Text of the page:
AMI, the Alliance Management Institute through the Nonprofit Leadership Alliance, is a conference for nonprofit professionals and students entering the nonprofit world to network and learn from each other. For someone so interested and involved in the nonprofit sector in my area, what could be more amazing. You, however, might not find nonprofit administration and social issues the most interesting topic in the world. Maybe you prefer to think about and enjoy discussing classic literature. There’s something magical there.
Here at AMI, I’ve found over 500 people who love the nonprofit sector and working towards correcting/bettering social problems. I’ve found people who are very interested in my thoughts and ideas about foster care, my theories on program planning, and my near obsession with volunteer and donor engagement. But here’s the magical thing I think you need to know: Whatever it is you love, someone else loves it too and would love to discuss and explore it with you.
Side Note: This post was originally titled “Wrapping Up Salt Lake City.” I planned to give you a run-down of what I ate, what I did, where I shopped, where I stayed, and show a ton of pictures. However, I felt this lesson that I learned was more important. I will, however, share some photos from the trip throughout because why not? So let’s do this.
When this post goes live, my Salt Lake City adventure will have already come to a close and I will be on a plane headed to Houston. Despite the fact that I haven’t yet left for SLC, I can already tell you that by Wednesday morning I am exhausted and ready for a relaxing, quiet, plane trip. No one in my life would ever argue the fact that I am an introvert, but that never gets in the way of my travel and adventures. In truth, I think my introvertedness enhances the experience for me!
For my English class this semester, we’re currently reading Ray Bradbury’s short story “August 2002: Night Meeting.” I love Bradbury’s style over all and always have. After a few years of not reading him, this piece feels like coming home. One quote early on in the story caught my attention though;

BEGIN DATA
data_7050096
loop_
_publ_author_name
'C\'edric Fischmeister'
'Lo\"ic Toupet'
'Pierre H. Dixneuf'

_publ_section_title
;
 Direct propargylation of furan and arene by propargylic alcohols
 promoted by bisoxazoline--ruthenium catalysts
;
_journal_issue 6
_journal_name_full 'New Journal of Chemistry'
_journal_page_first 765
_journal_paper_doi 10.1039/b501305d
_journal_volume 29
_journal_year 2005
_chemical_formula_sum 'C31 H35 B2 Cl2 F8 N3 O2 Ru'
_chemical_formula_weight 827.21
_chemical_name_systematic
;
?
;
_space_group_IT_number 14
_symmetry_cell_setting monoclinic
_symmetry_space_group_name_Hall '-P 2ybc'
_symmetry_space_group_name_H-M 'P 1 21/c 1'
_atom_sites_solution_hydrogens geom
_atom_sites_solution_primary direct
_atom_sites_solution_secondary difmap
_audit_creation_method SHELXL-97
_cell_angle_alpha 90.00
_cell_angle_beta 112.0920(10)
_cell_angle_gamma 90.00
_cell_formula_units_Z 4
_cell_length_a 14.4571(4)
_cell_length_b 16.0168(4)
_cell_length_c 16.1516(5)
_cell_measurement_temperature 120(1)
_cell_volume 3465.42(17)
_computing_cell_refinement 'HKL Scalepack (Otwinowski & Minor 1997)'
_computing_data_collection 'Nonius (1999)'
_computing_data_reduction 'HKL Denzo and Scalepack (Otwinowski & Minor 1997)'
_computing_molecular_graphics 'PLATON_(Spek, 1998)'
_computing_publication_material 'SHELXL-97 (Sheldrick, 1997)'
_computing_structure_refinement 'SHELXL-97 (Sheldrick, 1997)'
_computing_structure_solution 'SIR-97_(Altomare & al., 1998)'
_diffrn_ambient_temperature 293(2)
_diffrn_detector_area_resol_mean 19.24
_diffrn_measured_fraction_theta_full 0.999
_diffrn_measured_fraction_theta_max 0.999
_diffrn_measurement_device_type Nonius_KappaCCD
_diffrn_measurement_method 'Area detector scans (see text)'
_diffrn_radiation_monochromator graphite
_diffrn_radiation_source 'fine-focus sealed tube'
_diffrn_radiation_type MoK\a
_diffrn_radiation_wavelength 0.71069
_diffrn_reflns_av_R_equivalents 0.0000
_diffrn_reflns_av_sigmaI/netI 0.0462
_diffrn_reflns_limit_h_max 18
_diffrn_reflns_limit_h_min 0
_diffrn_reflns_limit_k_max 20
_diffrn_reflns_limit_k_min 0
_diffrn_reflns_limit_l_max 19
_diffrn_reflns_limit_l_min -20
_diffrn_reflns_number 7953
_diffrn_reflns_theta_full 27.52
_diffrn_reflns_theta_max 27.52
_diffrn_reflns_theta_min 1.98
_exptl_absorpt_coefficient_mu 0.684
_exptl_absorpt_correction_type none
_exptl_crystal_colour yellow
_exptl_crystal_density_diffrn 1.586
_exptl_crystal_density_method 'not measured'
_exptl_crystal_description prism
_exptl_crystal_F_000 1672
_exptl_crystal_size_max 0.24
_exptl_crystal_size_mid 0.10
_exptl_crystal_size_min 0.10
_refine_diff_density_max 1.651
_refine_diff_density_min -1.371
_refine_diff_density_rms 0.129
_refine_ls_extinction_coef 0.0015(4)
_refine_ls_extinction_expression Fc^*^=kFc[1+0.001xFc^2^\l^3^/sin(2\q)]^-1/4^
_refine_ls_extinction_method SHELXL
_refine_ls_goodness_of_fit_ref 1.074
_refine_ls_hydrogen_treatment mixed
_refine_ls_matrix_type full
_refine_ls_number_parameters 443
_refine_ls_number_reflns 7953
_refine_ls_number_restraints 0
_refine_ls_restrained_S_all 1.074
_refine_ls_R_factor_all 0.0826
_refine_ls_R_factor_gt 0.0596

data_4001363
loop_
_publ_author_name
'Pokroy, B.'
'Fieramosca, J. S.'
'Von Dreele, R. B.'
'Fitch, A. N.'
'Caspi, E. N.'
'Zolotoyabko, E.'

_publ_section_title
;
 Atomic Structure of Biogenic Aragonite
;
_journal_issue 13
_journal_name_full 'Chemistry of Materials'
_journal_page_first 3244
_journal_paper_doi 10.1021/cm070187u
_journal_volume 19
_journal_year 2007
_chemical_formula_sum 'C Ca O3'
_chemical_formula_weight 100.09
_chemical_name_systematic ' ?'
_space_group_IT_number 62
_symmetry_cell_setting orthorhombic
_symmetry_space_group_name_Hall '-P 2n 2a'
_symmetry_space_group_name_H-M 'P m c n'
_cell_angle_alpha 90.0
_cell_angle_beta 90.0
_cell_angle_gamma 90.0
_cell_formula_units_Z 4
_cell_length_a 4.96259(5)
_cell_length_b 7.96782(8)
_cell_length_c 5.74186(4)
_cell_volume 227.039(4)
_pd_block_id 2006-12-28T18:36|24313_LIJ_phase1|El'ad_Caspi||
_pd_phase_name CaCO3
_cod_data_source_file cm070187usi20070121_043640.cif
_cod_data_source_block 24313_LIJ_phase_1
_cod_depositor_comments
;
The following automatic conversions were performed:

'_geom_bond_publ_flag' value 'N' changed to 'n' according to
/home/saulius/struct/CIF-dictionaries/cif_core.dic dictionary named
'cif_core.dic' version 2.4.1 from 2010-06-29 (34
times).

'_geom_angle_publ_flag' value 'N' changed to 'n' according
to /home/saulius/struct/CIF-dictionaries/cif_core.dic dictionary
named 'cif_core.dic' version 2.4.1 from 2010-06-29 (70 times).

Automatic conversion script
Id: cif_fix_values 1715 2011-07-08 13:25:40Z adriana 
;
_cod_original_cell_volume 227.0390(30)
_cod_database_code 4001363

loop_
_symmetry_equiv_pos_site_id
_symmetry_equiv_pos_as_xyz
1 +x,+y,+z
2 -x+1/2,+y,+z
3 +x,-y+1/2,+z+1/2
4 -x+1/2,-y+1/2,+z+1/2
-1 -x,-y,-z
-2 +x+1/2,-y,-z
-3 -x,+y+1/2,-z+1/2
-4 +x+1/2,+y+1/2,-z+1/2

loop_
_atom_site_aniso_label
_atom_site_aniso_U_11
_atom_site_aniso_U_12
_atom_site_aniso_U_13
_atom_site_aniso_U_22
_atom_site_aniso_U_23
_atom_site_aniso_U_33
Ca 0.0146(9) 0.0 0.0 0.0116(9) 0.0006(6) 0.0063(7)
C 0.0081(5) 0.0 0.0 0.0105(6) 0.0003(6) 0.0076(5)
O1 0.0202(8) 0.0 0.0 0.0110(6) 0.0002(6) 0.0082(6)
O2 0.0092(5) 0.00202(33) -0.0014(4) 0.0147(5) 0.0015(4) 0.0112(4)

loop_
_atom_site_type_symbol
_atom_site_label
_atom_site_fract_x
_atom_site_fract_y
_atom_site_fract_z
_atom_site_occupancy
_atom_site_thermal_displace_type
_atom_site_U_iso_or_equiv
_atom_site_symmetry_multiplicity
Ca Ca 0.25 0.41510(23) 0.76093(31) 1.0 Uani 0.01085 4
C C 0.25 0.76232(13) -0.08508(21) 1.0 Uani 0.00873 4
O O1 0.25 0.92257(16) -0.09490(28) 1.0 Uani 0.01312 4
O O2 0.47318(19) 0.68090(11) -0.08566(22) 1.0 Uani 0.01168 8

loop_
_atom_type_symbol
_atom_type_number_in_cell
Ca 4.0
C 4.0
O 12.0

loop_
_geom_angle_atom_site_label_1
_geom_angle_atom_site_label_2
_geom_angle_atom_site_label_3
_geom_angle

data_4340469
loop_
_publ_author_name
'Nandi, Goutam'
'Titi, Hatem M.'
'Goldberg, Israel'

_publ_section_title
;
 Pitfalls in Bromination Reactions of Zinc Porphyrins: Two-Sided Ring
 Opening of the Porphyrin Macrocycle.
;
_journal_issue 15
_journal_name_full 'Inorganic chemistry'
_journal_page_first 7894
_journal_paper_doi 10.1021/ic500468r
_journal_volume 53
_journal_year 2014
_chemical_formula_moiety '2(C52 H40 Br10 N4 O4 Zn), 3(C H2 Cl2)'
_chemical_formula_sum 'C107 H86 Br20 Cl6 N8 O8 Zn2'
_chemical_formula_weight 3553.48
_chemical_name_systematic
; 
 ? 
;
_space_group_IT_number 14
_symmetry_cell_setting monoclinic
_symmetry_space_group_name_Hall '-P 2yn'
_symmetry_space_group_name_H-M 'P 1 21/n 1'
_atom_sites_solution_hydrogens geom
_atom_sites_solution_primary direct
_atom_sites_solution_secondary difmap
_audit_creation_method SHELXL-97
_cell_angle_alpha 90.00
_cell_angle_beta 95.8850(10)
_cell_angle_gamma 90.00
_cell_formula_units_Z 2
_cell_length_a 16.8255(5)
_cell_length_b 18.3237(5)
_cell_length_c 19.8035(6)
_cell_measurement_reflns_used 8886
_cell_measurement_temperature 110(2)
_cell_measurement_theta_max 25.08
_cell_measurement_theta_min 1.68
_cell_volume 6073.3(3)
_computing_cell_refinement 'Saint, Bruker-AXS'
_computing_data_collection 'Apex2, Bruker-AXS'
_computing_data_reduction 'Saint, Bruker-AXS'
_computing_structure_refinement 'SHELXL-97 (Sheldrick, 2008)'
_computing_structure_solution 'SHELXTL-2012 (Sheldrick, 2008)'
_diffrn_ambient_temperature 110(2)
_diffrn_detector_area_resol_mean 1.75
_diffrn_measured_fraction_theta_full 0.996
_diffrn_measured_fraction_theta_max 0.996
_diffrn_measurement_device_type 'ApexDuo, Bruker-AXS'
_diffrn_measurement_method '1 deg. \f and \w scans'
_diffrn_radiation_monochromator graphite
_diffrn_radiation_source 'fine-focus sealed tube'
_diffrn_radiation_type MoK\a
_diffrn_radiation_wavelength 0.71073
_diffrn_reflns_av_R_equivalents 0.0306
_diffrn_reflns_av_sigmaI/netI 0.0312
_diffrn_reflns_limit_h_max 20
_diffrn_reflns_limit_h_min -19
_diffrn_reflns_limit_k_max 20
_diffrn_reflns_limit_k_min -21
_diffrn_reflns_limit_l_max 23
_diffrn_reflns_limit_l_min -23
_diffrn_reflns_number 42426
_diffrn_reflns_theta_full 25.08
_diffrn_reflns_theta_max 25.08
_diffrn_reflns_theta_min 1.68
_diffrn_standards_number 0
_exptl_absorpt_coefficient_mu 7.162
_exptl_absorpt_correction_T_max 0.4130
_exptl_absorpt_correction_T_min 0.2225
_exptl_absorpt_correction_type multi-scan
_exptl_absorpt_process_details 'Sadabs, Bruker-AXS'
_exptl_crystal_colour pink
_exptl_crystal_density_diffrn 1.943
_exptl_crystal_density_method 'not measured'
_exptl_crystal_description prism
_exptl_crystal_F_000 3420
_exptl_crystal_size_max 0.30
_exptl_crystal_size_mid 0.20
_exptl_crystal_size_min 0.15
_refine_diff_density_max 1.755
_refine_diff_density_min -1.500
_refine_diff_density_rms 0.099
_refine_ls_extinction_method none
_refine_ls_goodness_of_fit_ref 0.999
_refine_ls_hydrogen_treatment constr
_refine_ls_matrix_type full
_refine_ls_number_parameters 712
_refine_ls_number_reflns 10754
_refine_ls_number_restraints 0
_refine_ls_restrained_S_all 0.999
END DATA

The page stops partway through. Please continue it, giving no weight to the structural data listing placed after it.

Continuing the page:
Today is the last day of my first week back at school. Last week, however, was the Bout of Books 11.0, as many of you may already know. I posted my TBR for the week and finished a whopping 24 pages of A Natural History of Dragons by Marie Brennan and an amazing 30 minutes of the Stardust audiobook. Over the entire summer, I read a total of 2 books and started somewhere around 15 books. It’s official, I’m in a reading slump.
At the beginning of this semester, I read The Girl with the Dragon Tattoo for a class. I was very excited to read a contemporary novel in a class and I just knew I’d be dying to review it. About 3 months later, that review hasn’t happened. So what did happen?
I didn’t love it. I didn’t hate it. I was a good book, but that’s all I have to say about it. It is outside of my normal genre, but that shouldn’t mean I can’t review it. I have, in the past, reviewed novels of all different types, so why not this one?
The Girl with the Dragon Tattoo is about a journalist, Blomkvist, who is called to an island by a rich, old company head. His formal reason for being on the island is to write Mr. Vanger’s biography. In reality, Mr. Vanger has asked Blomkvist to use his investigative techniques to look for the person who killed his granddaughter, Harriet. In the course of thinks Ms. Salander comes to work with Blomkvist and the two find a few too many skeletons in the closets of the Vanger family.
This book really didn’t make me have any lasting feelings. It sounds enthralling, and it is. The beginning is kind of miserable because of the vast amount of exposition and the lack of action, but it’s survivable When the action picks up, the action is fun. I felt satisfied with the climax and resolution and the ending is perfect for a sequel. These are the types of books I love, surprising, well-developed, and well-written. But this one just didn’t do it for me. I don’t know why, but I simply do not and have not felt moved to review or even write about this book.
Perhaps you’ve had better luck with this novel or series. Have you read this book/series? What did you think? Did it make you feel anything?